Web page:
Months later, in 1973, the Green Goblin (the Norman Osborn version) provoked a fight with Spider-Man atop the George Washington Bridge, throwing Peter Parker’s longtime girlfriend Gwen Stacy off a tower. Her death, caused partially by Spider-Man’s attempt to save her, is still considered one of the most important deaths in comics history. By the end of the 1970s, Peter Parker had graduated from college.
In 1984, Spider-Man shed his classic red-and-blue costume for a black-and-white one that better reflected the grittier trend in crime storytelling and Manichean sensibilities of the Reagan era. (He returned to his original suit four years later. Turned out his black suit was actually an alien that comics readers now know better as Venom.) In 1987, Spider-Man married his girlfriend, Mary Jane Watson, in a real-life ceremony at Shea Stadium officiated by Stan Lee.
In the 1990s and 2000s, as Spider-Man comics titles multiplied like so many variations of the Green Goblin, Spider-Man was controversially cloned, lost then regained his Aunt May and M.J., found out Gwen Stacy was really alive and the mother of Norman Osborn’s children (a much-derided storyline), had his secret identity publicly revealed, lost his memory of being married, switched bodies with his foe Doctor Octopus, and welcomed a whole army of other heroes with spider powers, including popular characters like Miles Morales and Ghost Spider (an alternate-universe version of Gwen Stacy). You know, typical comic book stuff.
Spider-Man in Movies
Meanwhile, Spider-Man went from being Marvel’s last, best hope for movie success to a movie character who had to be added to the Marvel Cinematic Universe only after extensive and sometimes nasty legal wrangling. He’d already been a hit on television, including in “The Electric Company” and a series of animated shows, but Hollywood eluded him until the 21st century.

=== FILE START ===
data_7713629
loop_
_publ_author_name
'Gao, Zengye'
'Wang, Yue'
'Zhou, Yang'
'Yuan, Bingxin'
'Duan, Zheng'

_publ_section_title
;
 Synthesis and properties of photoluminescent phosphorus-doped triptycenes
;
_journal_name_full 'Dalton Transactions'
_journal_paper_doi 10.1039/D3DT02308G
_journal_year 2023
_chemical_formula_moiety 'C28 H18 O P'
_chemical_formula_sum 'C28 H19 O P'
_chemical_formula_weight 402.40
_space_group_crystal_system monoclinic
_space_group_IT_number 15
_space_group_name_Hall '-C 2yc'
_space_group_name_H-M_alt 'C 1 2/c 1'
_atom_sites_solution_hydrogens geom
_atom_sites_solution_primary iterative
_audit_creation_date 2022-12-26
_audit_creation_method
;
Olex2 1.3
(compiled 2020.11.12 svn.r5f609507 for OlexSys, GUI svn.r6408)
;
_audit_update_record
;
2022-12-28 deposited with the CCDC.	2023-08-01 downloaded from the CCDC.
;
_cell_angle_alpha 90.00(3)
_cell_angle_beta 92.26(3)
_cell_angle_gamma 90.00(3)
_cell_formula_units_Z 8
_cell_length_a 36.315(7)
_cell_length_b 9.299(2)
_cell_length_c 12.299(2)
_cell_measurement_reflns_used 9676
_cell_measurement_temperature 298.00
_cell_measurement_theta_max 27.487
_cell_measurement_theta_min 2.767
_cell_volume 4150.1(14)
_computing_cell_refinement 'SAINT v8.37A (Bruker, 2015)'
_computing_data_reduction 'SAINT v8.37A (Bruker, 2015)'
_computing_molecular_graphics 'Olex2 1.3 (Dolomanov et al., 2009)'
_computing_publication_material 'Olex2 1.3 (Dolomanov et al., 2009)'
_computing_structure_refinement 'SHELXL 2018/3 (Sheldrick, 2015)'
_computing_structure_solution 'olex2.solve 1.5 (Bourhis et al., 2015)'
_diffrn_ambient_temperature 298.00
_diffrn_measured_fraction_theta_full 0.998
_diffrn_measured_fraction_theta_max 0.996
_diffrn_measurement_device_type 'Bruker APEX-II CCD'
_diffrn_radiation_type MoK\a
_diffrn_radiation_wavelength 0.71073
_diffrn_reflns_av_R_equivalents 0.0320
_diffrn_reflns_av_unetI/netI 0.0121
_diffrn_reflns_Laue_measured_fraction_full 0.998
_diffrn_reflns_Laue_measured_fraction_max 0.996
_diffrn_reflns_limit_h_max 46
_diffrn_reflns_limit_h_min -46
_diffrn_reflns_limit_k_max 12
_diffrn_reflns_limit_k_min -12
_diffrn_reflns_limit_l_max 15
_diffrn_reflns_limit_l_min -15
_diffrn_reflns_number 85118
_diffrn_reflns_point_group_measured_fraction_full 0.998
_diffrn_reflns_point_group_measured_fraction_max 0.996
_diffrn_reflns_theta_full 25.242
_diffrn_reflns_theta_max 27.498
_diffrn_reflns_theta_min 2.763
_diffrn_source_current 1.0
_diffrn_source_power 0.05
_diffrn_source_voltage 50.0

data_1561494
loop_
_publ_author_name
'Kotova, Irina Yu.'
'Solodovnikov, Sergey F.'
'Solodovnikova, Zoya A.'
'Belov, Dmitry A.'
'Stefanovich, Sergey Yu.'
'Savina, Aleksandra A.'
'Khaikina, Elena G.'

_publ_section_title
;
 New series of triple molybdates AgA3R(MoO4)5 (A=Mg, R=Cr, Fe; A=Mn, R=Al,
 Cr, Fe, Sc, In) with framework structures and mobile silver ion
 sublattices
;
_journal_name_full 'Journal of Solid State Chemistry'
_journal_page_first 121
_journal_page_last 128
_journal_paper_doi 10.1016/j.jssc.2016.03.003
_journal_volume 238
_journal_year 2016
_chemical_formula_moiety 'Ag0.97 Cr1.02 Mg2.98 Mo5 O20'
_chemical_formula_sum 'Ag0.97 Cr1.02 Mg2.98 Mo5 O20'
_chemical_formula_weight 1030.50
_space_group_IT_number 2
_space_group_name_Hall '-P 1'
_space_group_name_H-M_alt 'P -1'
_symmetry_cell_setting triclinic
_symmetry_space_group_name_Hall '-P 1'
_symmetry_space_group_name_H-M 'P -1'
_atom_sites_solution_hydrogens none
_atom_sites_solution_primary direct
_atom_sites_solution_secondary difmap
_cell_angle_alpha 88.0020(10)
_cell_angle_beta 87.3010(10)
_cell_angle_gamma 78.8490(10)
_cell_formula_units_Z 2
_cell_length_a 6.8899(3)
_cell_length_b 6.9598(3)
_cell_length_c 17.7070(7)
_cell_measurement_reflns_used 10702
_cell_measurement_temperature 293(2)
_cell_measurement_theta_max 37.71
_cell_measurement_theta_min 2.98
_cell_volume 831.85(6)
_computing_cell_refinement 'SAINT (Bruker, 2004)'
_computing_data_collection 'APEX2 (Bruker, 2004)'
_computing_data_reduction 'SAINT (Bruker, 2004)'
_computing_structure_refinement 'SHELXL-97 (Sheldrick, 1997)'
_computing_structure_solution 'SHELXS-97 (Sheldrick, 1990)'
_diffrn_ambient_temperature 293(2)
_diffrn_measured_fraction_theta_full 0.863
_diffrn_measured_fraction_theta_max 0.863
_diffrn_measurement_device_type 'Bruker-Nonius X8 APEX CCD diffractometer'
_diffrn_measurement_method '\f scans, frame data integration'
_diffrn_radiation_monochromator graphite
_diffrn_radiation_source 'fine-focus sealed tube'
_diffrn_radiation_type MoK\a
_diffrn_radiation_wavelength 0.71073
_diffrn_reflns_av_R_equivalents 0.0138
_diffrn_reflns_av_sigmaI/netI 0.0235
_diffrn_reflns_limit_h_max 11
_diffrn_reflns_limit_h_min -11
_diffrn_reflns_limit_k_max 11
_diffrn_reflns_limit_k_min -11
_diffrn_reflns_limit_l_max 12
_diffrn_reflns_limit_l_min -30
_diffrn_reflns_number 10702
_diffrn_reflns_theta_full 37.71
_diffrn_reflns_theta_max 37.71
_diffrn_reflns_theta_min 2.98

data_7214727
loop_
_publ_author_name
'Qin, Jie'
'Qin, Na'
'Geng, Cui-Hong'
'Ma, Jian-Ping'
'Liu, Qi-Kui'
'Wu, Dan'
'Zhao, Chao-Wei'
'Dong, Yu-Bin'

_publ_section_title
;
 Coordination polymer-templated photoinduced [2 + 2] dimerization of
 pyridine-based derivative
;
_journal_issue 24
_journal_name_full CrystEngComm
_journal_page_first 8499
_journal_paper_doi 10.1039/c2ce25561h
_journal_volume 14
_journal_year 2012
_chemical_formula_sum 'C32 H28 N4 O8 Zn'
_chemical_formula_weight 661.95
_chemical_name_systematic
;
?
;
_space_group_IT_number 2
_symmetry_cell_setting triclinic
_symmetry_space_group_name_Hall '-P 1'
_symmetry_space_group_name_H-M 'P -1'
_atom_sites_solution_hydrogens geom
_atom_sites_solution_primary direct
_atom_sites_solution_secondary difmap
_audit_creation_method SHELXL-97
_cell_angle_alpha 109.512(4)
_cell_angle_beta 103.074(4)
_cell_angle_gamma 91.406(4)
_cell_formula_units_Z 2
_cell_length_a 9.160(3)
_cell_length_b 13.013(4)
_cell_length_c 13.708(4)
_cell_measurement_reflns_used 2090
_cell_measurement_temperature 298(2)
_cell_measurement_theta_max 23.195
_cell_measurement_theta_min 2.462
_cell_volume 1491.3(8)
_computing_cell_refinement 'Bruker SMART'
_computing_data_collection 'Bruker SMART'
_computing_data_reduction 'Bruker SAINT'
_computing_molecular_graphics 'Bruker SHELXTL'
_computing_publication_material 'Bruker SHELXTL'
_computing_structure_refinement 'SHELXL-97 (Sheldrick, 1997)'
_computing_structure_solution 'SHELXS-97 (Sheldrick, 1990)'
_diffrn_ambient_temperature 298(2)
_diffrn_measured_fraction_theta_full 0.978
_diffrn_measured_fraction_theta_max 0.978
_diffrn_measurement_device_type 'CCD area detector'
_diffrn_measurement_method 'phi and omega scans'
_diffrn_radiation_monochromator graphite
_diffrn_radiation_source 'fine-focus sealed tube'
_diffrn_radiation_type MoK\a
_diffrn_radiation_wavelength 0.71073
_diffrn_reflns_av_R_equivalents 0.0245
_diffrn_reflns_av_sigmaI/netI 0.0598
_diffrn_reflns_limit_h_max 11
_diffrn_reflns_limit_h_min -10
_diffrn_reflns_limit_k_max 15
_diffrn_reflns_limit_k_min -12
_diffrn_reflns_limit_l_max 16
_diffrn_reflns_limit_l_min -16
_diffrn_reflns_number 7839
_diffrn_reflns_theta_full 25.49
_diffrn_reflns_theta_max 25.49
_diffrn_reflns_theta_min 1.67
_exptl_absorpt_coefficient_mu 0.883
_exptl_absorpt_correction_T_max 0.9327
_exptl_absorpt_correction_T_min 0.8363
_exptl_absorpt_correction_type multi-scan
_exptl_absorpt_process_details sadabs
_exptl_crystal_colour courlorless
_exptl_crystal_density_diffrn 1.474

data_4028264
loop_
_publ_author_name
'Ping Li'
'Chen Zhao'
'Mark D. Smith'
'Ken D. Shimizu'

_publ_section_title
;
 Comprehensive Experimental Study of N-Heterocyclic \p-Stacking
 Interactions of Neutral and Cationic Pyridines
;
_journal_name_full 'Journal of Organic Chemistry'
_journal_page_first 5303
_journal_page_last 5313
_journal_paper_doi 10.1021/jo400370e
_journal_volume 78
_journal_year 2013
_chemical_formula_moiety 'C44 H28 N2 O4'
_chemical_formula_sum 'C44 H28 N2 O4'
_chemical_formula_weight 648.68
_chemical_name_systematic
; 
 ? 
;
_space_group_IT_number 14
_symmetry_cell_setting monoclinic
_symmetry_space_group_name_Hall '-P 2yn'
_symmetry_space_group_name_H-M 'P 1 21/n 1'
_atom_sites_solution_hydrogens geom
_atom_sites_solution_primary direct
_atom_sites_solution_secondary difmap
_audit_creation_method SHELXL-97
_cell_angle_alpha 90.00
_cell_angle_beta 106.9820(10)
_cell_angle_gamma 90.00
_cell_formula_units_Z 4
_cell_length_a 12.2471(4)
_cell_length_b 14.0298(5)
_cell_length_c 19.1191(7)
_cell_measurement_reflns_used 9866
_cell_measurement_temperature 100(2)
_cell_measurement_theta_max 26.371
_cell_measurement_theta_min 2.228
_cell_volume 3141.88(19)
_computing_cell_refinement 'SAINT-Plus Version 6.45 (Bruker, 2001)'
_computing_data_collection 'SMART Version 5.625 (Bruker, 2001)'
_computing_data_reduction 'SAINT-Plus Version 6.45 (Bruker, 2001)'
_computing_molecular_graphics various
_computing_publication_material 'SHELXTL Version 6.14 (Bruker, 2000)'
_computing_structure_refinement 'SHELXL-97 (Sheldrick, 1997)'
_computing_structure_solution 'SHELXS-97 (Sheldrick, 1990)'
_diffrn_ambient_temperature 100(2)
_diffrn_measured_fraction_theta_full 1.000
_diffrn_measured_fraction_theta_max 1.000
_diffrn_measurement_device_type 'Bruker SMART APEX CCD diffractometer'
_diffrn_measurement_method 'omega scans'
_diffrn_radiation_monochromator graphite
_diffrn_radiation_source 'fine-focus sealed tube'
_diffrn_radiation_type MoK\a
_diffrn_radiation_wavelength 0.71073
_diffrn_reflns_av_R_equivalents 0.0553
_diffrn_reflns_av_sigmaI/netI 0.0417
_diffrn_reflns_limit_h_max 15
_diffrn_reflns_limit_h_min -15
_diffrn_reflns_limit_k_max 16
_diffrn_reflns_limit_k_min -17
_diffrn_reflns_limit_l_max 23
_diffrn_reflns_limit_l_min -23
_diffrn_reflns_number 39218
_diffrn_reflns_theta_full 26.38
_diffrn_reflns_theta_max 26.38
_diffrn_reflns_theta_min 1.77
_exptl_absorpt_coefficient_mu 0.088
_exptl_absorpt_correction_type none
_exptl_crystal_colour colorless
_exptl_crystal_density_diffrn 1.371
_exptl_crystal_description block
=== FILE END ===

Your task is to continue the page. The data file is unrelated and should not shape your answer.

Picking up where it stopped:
Though the Spider-Man character had been featured in middling silver-screen and live-action efforts in the 1970s (including a bizarre Japanese TV version!), Spider-Man proved Marvel superheroes had movie legs with Sam Raimi’s 2002 “Spider-Man,” which spun off two sequels. The rights to these movies, however, were owned by Sony Pictures, who’d refused to pay for any other Marvel characters, seeing them as having little potential.
By the time Sony resurrected Spider-Man as a movie character in 2012, this time with Andrew Garfield, the MCU was already on its way to dominating the box office. After much coyness on all sides, even more behind-the-scenes legal work and lots of leaks, Disney (who now owns Marvel) and Sony finally hammered out a deal to include Spider-Man in the MCU. British actor Tom Holland debuted in Spidey tights in 2016’s “Captain America: Civil War.”
But whether you enjoy the Webhead’s adventures on paper or on the screen, and even if you didn’t even know your friendly neighborhood Spider-Man from Deadpool until he took on Thanos, swing over to the play button and enjoy these video moments from Spidey history.